Things to Know Before Your First Yoga Class

Common Yoga Props

Common Yoga Props

When people first hear about yoga, the pictures that pop into their heads are ones of willowy women dressed in skin-tight clothes, twisted into seemingly impossible shapes. For a majority of us in the West, we sit a lot, so our hips, and just about everything connected to our pelvic region, and usually our shoulders, because we spend so much time in front of a computer screen, are tight, so the poses seem unreachable. Sometimes, like with many things, the more we practice, the better we get. Competition, comparison, and goals are anti-yoga and deserve their own post, so for the purpose of this one, we’ll stick with “practice is the road to improvement”. It’s this “improvement” that will get some inquisitive beginners in the door.

There are many schools of yoga, and in later posts I’ll be investigating each one, but for now, I’m going to refer to yoga in general terms. Here are the benefits of an asana (physical postures) class:

1) increase flexibility

2) improve balance

3) aid in weight loss/appropriate body weight

4) receive better sleep

5) improve the breath, which increases oxygen to the brain and body

6) release toxins in the body through sweat and breath

7) more accepting of ourselves physically

8) develop a “happiness” while in class that lasts for a while afterwards

9) decrease in frustration, angst, and annoyance with others

10) more appreciation and gratitude

11) more awareness of our thoughts, feelings, and the environment

12) smiling more often

Some things to keep in mind before your first class:

1) every teacher and discipline is different, so if the first one doesn’t work, try another

2) when your teacher introduces themselves to you, be sure to share any physical concerns such as back issues, knee replacement, pregnancy, etc. as that’s the best way for the instructor to keep you safe

3) wear comfortable clothes, perhaps a more snug-fitting shirt than usual because poses like down dog will have your shirt bunching up around your nose

4) don’t eat anything heavy for 2 hours before class, but stay hydrated

5) if you don’t have your own mat, most studios have them available, usually for a small rental fee

6) in a full class taught by a popular teacher, there is limited room, so leave all extra clothing or bags outside the studio or in your car

How most classes are structured:

Full Lotus

Full Lotus

1) students seated on their mats, perhaps with some blocks or blankets or straps for later postures, while the instructor is in the front of the studio space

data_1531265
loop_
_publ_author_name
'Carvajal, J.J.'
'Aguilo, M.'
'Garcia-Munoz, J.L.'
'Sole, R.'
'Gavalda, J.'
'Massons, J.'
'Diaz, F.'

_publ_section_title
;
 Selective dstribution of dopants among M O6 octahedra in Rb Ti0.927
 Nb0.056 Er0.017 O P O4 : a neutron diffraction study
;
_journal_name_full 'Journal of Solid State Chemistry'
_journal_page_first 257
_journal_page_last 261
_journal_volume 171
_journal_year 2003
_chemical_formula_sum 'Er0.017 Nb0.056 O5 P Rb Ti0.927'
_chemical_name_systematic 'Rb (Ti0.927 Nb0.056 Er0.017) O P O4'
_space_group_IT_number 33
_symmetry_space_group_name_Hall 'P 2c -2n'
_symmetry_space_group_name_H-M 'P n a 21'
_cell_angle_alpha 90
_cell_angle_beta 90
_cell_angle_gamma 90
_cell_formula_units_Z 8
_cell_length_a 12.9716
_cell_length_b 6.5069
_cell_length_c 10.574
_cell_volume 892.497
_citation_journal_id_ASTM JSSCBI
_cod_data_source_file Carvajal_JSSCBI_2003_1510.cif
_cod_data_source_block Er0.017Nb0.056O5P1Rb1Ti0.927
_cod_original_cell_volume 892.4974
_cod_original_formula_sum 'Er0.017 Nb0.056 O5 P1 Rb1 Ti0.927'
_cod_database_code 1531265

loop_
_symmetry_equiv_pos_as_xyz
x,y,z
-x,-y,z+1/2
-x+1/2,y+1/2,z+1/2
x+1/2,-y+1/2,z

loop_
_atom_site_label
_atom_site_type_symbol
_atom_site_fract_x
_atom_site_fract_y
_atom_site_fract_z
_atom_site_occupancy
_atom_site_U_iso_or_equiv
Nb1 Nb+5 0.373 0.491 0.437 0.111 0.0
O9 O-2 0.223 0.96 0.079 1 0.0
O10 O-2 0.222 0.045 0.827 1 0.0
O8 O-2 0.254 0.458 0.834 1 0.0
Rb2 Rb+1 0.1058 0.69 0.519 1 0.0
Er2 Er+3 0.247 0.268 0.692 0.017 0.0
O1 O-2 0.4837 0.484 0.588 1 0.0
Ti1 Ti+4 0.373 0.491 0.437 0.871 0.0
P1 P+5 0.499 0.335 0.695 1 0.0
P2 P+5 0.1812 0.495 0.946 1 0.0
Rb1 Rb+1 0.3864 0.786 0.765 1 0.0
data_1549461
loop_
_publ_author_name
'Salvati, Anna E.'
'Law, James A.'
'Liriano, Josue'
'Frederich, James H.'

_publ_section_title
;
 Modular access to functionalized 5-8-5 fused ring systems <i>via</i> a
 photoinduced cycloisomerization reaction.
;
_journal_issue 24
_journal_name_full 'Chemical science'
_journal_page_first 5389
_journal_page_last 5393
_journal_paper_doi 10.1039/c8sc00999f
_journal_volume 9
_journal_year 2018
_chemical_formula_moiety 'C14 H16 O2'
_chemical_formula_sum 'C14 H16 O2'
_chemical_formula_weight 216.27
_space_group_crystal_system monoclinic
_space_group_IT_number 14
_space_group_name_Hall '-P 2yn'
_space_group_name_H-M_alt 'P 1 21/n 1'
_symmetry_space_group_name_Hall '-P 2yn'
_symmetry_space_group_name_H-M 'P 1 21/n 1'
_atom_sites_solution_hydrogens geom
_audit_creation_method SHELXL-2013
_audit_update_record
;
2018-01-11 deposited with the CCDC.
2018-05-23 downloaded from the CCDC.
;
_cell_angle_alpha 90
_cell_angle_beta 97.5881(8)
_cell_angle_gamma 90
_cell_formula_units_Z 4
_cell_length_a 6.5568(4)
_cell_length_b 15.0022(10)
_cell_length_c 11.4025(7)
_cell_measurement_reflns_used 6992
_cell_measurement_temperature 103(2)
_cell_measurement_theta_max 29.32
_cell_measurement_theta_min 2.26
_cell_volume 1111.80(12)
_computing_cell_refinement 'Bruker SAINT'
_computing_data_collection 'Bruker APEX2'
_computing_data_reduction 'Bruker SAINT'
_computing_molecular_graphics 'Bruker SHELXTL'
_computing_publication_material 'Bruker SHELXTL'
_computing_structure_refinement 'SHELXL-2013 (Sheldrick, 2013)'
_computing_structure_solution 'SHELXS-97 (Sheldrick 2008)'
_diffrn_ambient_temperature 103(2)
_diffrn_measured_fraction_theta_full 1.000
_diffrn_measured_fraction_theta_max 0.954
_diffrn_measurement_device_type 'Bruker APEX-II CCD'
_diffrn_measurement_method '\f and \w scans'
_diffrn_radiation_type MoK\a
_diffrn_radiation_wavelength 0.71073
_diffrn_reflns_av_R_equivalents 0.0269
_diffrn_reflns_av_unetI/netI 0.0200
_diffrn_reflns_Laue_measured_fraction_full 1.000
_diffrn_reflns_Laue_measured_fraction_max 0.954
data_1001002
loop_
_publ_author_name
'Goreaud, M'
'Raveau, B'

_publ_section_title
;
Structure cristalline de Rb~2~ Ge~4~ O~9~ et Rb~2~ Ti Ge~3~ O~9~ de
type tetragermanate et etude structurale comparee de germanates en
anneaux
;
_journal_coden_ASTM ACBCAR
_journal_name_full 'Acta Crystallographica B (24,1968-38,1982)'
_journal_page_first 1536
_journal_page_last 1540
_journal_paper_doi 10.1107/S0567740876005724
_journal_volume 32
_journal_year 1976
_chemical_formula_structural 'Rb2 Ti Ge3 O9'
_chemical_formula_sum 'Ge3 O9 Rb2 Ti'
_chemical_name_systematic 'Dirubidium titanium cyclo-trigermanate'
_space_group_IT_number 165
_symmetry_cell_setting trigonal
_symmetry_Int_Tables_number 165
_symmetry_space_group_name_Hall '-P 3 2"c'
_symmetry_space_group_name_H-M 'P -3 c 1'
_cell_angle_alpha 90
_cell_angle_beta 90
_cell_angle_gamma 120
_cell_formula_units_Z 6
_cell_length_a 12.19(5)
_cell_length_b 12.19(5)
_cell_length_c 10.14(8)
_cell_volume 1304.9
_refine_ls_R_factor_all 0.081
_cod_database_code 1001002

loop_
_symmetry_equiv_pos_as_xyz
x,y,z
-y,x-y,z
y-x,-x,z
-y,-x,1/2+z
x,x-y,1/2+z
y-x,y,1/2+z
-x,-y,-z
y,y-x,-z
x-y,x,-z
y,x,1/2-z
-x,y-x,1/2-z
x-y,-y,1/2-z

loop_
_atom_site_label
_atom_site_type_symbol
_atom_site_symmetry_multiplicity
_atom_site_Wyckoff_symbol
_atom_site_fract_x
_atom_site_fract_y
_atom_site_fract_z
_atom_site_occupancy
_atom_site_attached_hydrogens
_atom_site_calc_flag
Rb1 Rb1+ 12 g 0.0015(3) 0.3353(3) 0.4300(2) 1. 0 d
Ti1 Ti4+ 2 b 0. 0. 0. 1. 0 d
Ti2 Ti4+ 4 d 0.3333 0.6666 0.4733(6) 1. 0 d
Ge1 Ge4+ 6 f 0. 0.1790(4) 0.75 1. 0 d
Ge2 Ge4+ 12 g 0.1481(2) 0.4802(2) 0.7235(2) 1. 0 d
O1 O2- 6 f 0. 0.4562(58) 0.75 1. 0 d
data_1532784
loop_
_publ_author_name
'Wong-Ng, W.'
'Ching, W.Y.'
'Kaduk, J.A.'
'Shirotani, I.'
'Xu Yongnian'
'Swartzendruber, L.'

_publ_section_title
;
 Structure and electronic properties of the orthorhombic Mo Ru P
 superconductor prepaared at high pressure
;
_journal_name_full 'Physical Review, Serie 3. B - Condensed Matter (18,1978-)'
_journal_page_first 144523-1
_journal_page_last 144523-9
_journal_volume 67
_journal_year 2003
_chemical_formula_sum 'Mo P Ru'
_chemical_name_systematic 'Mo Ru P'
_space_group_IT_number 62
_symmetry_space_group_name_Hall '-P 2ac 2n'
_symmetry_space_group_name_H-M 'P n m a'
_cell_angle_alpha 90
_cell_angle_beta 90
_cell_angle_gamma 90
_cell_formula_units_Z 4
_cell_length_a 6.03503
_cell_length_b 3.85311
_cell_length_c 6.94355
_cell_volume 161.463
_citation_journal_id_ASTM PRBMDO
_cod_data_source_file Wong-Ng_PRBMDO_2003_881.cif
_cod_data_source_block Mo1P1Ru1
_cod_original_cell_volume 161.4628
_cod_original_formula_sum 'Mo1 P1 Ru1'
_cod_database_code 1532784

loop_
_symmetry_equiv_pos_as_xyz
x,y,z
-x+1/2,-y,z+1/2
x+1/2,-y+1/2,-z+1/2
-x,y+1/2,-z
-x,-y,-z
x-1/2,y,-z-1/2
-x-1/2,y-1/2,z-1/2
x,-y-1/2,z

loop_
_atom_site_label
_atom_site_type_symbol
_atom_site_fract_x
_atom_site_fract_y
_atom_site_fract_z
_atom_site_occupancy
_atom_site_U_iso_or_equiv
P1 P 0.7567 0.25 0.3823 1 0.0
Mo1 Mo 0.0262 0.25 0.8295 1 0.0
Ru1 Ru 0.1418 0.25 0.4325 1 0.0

2) closing the eyes and focusing on the breath is a common way to begin

3) some instructors begin with a bit of yoga philosophy that will be the focus for the class

4) for the next hour, you get to play Simon says, following the instructor’s directions

5) final pose is lying on your back, with some props if needed, in a darkened studio with eyes closed

Corpse Pose

Corpse Pose

6) some classes are more boisterous than others, but usually rolling up the mats and replacing the props is done quickly and quietly

What makes people return to yoga:

1) sense of peace after class

2) better sleep, less stress, less frustration (and a quicker return to contentment when annoyances arise)

3) improved balance, flexibility

4) improved focus and concentration

All the above allows us to live life more artfully, which helps us recognize the peace that always resides within but is covered with distractions, and thus travel through our days in contentment. Not that we’ll be blissed out, but through regular attendance, we learn some of the tools and techniques that help us be more happy in our lives, which is what everyone wants. You may, like many of us, decide that yoga has made such a profound impact on your life that you must share it with others, and therefore you’ll sign up for teacher training! Can we use yoga as just a physical practice, like exercise? Sure. Does yoga offer more? Oh, yes, it does! But it begins with your willingness to walk through the door of a studio, try a few different classes, see how you feel after a month. You just may find yourself approaching life a little more peacefully.

When I was completing  yoga teacher training, I wrote several poems about it. You can read a few here:

Have you attended a yoga class? What was your experience? Do you have suggestions for someone trying it for the first time?